INDIANAPOLIS – A move to make sure schools get full funding even if they are providing instruction virtually passed the House Ways and Means Committee unanimously Monday.
Senate Bill 3 is one of two similar pieces of legislation moving through the General Assembly to make sure schools aren't penalized because of following COVID-19 precautions.
Under current state law, if a student receives more than 50% of instruction virtually, a district receives only 85% of the student's base funding.
The law was written for full-time virtual schools that don't have the same overhead of brick-and-mortar schools.
But no one anticipated so many schools having to move to virtual learning during a pandemic.
Last year, the State Board of Education made a rule change that ensured full funding for the fall 2020 semester.
And Gov. Eric Holcomb and Republican legislative leaders promised to come in and quickly ensure full funding for the current semester.
Ways and Means Chairman Rep. Tim Brown offered an amendment Monday that modified Senate Bill 3. It eliminated all testing and reporting requirements the Senate had to assess learning loss. He said all students will take the ILEARN test this year and that can be used to see the loss.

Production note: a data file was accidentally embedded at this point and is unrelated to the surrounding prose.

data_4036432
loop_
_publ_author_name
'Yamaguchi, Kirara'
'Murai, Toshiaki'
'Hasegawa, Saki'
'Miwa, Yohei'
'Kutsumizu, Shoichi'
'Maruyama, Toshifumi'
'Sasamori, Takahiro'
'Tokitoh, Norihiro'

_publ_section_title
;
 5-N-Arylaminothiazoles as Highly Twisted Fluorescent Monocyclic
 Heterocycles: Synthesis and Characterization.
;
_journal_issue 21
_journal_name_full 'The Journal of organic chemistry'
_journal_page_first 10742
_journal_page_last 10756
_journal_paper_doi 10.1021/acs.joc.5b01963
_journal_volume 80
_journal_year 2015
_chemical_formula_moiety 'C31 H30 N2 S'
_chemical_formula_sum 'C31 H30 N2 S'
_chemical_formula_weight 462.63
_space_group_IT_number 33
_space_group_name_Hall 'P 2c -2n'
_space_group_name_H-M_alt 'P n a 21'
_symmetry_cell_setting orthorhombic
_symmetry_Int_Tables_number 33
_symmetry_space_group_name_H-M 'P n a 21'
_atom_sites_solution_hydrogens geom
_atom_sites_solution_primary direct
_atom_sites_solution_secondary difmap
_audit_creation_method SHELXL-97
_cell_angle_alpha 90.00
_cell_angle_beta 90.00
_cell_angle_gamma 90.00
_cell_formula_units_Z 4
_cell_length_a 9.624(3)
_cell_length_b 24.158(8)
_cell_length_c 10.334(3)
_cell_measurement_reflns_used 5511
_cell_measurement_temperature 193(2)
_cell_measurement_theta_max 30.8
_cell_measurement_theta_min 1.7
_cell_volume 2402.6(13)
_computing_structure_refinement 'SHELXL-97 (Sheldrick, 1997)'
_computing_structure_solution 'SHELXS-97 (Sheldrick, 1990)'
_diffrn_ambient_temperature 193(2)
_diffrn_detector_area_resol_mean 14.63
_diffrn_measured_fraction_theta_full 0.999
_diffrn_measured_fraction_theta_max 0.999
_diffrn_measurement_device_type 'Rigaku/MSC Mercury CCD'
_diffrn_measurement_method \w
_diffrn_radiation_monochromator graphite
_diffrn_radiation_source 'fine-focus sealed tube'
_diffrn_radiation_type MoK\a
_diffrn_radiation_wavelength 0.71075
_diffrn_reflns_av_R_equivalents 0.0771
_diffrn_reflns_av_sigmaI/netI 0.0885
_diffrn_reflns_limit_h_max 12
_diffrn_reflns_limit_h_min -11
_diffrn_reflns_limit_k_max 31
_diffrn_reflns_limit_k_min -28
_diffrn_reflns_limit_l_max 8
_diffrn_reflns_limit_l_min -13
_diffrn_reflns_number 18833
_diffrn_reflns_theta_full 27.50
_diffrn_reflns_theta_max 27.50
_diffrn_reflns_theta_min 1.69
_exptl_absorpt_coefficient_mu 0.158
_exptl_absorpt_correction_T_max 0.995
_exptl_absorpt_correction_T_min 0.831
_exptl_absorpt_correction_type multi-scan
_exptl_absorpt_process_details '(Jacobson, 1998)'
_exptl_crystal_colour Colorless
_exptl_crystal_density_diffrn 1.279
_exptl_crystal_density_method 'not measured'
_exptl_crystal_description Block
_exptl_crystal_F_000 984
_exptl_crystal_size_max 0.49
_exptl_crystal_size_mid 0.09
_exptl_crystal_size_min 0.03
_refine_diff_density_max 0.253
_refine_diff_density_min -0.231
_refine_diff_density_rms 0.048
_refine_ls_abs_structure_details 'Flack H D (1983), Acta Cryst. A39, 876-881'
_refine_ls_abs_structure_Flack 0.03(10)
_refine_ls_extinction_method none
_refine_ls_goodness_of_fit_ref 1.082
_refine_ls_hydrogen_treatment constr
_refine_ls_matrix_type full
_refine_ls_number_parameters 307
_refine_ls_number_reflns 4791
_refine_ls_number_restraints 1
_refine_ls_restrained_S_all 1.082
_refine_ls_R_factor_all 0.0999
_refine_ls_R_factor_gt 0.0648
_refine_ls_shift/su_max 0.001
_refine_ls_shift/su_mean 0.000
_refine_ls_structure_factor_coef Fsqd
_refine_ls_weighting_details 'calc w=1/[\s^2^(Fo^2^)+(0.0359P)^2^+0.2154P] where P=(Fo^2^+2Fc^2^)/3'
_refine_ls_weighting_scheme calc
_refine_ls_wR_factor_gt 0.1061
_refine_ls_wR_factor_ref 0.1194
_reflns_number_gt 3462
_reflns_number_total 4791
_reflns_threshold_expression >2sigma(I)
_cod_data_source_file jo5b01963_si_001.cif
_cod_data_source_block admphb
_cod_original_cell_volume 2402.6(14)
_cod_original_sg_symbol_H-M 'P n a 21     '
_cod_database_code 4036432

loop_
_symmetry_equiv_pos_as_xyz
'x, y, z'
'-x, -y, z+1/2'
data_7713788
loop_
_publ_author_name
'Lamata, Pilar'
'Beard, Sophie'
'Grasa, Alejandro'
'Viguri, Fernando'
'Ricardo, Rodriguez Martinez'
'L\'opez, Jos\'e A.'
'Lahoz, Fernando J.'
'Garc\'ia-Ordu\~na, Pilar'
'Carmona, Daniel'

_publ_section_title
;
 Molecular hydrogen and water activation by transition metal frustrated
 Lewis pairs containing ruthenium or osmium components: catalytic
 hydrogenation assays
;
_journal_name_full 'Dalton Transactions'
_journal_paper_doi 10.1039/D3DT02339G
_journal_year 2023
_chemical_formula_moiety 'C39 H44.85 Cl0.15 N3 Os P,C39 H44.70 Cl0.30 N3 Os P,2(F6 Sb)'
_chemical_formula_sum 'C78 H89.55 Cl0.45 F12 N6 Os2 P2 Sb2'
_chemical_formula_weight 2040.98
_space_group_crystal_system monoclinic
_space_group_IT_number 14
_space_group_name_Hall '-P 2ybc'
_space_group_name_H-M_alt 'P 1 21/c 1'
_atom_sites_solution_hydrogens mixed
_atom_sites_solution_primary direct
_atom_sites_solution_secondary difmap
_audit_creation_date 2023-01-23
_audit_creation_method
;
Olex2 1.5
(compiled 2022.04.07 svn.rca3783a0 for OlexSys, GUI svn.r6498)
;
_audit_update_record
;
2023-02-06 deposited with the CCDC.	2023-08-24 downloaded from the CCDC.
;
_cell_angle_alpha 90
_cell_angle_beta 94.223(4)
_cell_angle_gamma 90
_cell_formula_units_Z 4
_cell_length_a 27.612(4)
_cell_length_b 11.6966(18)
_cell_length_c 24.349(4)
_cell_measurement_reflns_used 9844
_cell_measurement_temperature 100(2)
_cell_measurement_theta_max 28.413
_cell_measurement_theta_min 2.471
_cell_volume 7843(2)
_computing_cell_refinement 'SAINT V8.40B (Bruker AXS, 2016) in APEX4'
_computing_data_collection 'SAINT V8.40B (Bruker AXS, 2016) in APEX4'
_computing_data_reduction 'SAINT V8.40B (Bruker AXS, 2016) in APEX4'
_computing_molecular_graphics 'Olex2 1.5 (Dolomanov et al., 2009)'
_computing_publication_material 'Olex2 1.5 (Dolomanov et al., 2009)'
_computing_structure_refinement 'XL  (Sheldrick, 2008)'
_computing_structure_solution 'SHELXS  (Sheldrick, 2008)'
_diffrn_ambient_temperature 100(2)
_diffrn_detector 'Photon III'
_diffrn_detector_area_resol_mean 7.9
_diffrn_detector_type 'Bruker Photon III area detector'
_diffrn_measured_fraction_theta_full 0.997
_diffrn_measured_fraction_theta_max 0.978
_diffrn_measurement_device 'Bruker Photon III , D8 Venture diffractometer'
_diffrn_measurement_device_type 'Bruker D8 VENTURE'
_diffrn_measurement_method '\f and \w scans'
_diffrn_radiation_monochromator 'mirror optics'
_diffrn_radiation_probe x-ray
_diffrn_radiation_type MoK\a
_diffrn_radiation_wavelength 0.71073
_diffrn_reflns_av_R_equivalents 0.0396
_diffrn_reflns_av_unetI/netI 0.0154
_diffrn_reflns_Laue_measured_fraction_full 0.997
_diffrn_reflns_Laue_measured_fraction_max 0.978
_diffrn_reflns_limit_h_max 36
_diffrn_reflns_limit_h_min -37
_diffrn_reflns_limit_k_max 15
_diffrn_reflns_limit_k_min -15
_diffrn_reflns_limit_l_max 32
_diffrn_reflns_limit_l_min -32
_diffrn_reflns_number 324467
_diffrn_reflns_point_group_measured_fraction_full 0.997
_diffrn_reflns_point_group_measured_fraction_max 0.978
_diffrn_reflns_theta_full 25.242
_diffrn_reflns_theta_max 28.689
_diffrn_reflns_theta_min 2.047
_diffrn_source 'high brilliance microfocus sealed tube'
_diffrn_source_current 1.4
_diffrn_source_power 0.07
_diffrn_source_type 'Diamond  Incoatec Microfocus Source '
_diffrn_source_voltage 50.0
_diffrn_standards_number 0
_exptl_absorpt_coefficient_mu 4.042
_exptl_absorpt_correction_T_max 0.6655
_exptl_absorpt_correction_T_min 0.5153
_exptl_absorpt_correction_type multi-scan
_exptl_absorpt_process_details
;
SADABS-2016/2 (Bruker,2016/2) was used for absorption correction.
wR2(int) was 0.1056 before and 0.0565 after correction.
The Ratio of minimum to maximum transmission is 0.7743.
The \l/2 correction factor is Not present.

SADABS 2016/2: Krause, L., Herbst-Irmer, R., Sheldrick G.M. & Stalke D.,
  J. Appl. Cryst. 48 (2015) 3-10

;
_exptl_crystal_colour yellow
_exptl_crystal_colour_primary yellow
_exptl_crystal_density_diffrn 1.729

The amendment also retroactively codified the action taken last year for the fall semester. It was adopted.
One legislator asked about future virtual funding, and Brown said the House-passed budget would increase virtual funding to 100% starting in the fall 2021.
The full House will next vote on the bill.
GOP leaders were hoping to get the bill to the governor quickly so that no funding interruptions are experienced. But it's now March and the process isn't finalized.
A bill shielding businesses from coronavirus-related legal liability already has been signed into law this session.